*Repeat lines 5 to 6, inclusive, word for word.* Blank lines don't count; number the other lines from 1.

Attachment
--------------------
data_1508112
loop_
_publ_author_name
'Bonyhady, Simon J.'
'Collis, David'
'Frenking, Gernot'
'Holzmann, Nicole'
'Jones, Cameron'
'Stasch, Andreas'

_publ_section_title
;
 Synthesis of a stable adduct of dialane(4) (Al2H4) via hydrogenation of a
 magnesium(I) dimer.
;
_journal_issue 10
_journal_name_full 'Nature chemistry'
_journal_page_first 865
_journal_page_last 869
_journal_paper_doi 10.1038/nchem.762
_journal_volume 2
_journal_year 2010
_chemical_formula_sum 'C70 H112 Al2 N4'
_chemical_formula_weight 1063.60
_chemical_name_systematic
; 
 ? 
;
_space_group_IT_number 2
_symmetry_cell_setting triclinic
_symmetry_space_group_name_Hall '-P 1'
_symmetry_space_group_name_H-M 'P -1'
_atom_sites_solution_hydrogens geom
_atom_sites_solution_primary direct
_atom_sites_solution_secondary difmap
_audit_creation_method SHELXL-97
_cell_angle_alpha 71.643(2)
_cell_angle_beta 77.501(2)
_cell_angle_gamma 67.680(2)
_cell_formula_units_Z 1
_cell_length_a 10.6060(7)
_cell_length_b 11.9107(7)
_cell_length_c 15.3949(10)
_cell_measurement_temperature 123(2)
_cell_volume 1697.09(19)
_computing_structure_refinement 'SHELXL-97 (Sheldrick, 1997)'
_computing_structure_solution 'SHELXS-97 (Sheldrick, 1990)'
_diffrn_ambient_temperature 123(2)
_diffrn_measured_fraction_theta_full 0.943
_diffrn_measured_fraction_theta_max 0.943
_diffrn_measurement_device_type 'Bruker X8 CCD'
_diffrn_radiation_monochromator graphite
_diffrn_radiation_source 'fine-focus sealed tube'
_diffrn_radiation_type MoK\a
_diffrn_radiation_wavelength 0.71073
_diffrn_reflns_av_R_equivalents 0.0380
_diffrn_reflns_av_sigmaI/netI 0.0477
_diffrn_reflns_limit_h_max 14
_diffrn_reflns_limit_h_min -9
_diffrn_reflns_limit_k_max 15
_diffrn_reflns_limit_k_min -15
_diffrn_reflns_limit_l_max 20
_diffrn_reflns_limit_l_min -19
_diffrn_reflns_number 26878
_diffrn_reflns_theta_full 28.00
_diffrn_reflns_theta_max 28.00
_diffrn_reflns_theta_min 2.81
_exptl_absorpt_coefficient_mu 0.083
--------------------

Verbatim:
'Collis, David'
'Frenking, Gernot'